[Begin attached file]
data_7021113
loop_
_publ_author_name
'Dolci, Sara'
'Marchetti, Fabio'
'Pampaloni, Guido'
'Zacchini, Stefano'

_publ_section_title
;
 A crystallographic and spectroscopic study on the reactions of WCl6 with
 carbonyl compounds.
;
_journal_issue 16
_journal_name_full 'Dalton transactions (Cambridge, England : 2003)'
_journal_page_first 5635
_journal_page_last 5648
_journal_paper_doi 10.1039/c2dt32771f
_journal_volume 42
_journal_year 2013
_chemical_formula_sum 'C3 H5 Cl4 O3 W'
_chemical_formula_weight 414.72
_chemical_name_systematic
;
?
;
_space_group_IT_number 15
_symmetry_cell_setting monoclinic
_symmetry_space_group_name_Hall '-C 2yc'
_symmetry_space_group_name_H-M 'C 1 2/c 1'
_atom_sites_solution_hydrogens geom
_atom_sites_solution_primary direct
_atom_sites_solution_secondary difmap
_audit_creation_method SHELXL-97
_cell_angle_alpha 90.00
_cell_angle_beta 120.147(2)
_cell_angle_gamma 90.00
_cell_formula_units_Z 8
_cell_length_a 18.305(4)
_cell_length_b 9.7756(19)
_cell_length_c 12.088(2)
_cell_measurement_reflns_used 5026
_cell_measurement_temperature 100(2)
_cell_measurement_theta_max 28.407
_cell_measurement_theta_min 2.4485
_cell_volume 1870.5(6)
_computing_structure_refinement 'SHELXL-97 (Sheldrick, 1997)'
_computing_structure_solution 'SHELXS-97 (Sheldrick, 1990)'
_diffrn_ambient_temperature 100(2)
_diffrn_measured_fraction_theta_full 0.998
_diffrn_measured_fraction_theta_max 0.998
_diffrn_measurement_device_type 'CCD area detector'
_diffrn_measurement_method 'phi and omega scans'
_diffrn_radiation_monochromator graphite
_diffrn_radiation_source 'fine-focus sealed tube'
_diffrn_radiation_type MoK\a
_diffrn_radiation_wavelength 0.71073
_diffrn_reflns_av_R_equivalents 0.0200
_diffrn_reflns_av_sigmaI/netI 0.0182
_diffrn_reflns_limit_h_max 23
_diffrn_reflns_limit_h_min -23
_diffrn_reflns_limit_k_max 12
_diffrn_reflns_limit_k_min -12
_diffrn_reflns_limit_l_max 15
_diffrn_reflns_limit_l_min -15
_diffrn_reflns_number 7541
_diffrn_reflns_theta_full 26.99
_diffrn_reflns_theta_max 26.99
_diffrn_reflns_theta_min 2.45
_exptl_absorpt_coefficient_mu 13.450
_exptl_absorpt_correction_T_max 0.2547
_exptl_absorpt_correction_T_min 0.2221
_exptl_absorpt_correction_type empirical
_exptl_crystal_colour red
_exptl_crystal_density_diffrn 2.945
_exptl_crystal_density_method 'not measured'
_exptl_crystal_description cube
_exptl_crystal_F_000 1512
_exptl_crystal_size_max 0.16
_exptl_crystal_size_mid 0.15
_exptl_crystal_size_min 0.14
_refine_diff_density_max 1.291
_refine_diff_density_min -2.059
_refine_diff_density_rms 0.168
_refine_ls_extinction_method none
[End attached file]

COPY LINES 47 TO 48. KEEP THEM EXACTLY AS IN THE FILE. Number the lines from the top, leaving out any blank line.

_computing_structure_solution 'SHELXS-97 (Sheldrick, 1990)'
_diffrn_ambient_temperature 100(2)